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    Why Mental Skills are important in the Olympics?

    Why Mental Skills are important in the Olympics?

    Mental Skill help you in two ways, the first is that it helps you to improve your technique for shooting a 10. It helps you to master your technique so that you shoot rows of ‘10’s.

    The second aspect is that Mental Skills help you to overcome match pressure thereby enabling you to translate your best practice Match Score into a real match situation.

    The steps in mastering Mental Skills are as follows;
    1.Understandng what the Fight or Flight response is.
    2. Learning how to overcome the Fight or Flight Response through Progressive Body Relaxation exercises.
    3. Learning Shav Asan a Yogic Position which helps to deepen the Relaxed state of the body.
    4. Basic Visualisation techniques
    5. Intermediate Visualisation techniques
    6. Advanced Visualisation techniques.

    In the advanced visualisation techniques, a shooter learns to visualise a match situation from start to finish to obtain his best practice match scores.

    And not only in the qualifying stage but also in the Finals.

    If you do not learn to master Mental Skills, then you revert to the ‘Old School’ methods of training to overcome match pressure, which is to go on shooting matches for years together.

    In this method you lose a lot of time and the smart thing to do is to learn the mental skills s that you translate your best practice scores in your matches in the shortest possible time because time is the only thing you have as a shooter.

    So, if you wish to win a medal at the Olympics using the old of training, you will probably take 12 years in your third Olympics to win a medal.

    For a One on One discussion on the subject you can join my Foresight Basic Member’s Group on +91 8459109501. Join the Group at the earliest so that you may receive an invitation for my FREE webinar on Mental Skills.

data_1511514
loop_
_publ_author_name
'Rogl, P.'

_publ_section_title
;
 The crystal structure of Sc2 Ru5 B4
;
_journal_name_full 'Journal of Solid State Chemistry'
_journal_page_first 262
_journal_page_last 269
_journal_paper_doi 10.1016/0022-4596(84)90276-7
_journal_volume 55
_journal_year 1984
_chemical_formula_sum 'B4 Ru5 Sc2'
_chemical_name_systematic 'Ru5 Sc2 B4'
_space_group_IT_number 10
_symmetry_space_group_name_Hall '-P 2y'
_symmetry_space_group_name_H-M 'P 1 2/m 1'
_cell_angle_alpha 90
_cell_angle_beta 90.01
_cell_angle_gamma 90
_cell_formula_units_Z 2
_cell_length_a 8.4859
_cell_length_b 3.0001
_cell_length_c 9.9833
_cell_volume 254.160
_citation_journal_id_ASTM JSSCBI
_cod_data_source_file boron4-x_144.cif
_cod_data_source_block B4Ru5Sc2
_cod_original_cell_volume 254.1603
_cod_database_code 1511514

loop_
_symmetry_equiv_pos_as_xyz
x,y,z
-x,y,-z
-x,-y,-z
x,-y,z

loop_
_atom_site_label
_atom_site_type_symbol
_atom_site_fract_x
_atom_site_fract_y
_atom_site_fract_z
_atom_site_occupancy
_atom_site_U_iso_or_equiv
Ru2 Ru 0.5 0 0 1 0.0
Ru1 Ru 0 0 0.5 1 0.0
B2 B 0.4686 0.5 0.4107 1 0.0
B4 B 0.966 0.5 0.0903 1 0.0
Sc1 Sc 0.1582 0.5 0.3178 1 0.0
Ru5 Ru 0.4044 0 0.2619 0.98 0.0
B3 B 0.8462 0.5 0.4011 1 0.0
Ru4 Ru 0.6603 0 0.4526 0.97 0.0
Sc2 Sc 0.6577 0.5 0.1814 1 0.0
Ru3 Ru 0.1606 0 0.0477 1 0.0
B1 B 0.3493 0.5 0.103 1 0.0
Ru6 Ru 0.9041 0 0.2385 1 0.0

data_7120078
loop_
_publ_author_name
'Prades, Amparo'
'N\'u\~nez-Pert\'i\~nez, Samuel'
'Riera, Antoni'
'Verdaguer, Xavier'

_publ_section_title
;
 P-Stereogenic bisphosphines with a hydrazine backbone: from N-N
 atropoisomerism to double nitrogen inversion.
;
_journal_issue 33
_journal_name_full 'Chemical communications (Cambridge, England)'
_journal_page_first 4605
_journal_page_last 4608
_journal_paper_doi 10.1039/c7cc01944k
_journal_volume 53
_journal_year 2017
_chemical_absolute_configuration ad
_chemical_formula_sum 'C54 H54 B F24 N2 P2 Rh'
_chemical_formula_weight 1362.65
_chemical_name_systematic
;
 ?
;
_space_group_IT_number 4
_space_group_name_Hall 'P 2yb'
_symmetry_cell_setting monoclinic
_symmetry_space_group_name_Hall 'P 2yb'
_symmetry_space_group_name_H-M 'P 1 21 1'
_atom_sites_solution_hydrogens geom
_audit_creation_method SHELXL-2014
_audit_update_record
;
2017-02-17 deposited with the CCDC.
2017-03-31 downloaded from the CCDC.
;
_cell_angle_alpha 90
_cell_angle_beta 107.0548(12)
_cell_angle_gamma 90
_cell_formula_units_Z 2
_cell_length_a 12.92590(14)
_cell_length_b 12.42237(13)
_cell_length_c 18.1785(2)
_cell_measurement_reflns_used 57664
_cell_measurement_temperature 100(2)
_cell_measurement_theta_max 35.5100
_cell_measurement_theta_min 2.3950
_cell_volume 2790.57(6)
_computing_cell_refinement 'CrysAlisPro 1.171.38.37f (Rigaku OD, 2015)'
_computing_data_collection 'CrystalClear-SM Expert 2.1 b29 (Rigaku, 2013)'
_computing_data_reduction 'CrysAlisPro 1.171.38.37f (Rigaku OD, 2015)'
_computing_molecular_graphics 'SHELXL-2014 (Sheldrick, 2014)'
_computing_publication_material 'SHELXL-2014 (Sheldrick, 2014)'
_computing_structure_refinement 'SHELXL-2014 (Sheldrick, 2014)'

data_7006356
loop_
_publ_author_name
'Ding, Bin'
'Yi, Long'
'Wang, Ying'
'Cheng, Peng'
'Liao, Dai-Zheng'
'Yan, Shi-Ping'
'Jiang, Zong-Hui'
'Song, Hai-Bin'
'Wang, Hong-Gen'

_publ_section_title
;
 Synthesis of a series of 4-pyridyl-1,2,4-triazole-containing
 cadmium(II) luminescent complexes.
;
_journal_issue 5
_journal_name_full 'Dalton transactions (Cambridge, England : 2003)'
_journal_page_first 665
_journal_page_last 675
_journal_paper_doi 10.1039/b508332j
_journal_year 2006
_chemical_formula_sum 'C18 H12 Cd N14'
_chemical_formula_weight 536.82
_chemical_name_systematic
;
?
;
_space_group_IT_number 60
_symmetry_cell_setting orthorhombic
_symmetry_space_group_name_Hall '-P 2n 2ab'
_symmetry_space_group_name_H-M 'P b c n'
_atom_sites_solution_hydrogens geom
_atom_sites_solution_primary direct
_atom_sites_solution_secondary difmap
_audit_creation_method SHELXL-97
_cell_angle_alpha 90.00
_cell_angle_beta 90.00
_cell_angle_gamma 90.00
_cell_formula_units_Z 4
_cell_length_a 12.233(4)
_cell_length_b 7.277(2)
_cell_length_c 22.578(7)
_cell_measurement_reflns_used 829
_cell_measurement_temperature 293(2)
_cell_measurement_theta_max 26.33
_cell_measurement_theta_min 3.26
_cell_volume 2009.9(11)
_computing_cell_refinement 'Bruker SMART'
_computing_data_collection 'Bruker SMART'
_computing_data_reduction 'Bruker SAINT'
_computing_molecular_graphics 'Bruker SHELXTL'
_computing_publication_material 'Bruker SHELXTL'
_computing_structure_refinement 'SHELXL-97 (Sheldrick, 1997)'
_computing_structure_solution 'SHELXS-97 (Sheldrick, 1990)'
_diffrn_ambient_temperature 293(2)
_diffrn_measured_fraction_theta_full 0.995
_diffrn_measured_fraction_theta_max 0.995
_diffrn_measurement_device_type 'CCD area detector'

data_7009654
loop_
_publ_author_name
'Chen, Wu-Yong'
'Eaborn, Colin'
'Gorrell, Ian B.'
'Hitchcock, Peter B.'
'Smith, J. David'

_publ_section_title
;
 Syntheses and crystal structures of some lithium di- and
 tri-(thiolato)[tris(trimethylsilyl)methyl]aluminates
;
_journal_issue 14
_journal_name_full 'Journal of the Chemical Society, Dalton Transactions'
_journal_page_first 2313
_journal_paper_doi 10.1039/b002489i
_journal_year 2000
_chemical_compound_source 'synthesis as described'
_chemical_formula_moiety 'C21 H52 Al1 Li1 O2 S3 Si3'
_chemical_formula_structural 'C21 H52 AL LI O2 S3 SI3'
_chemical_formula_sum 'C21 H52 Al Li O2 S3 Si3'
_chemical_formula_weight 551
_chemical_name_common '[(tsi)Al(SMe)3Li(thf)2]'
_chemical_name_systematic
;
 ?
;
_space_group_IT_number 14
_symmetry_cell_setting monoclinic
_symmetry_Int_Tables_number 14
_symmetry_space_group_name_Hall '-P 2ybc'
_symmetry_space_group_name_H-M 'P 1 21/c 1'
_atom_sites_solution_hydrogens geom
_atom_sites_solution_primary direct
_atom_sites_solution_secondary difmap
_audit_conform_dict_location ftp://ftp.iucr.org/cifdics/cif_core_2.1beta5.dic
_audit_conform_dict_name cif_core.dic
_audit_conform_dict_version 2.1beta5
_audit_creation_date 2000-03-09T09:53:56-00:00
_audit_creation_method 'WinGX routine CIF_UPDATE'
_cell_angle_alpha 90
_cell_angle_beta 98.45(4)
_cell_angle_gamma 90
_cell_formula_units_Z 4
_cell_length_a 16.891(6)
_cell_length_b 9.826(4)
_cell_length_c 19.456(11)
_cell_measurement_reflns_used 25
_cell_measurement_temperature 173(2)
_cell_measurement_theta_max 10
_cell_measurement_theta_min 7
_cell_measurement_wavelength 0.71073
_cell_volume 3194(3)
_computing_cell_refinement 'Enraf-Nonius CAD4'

What is the Ultimate Mental Focus on when the sights come into the aiming area?

    What is the Ultimate Mental Focus on when the sights come into the aiming area?

    Hello friends,

    In the last video we had discussed what your mental focus should be like when you step into the shooting range.
    In short, when you come onto the shooting range, you should be thinking, or you should be mentally focussed on what you are going to do when your sights come into the aiming area?

    There is something even deeper than this and I would like you to engage with me and give me the answer to this question.

    What is it that all the top notch shooters, I am talking about the shooters who take part in the World Cups and the Olympics and are ranked from World No. 1 to 20.

    What is it that they are focussed on when their sights come into the aiming area? What is the ultimate thing that they are mentally focussed on?

    So, give me your answers, please reply on the email id provided at the end of this video. Or you can reply on facebook or YouTube.

    I will get back to you with this answer but I would like you to think about this because if you are planning to become a world class shooter then this is what you should KNOW.

    Not only should you be thinking about what you should do when your sights come into the aiming area but what is the ultimate thing which all the top shooters are concerned about and find it a great challenge which requires the ultimate mental focus.


    Mental Focus III

    Mental Focus III

    Hello Friends,

    In the last few videos, we have been discussing; ‘Mental Focus’. Now, you will see that there are broadly two kind of shooters and the way they walk into the range, you can make out who is the top shooter.

    Normal shooters and ordinary shooters, you can make out from their body language, they will always come in a group or with their friends and they are busy talking and looking around here and there while they are approaching the shooting range.

    When they enter the shooting range, you can make out from their body language that there is no ‘mental focus’ in these people because they are more interested in coming to the shooting range for socialising.

    The hi’s and the hellos, and what were you doing yesterday and I called you up… this is the movie I saw…

    Now you compare that with a top class shooter, and I have seen many of them. When they come on the range they will not waste time chit chatting, looking here or there. They have a very clear goal in their mind. They know exactly what they want to do and they know how much time it will take them to achieve their training goal or whatever goal they have set for themselves for that day or for that session.

    They will occupy their lanes and then they will walk off and start their warm up routine. And they are 100% focussed on their physical warming up, on their technical warming up and their mental warming up. If you watch them, they are somewhere on the side of the range, completely on their own.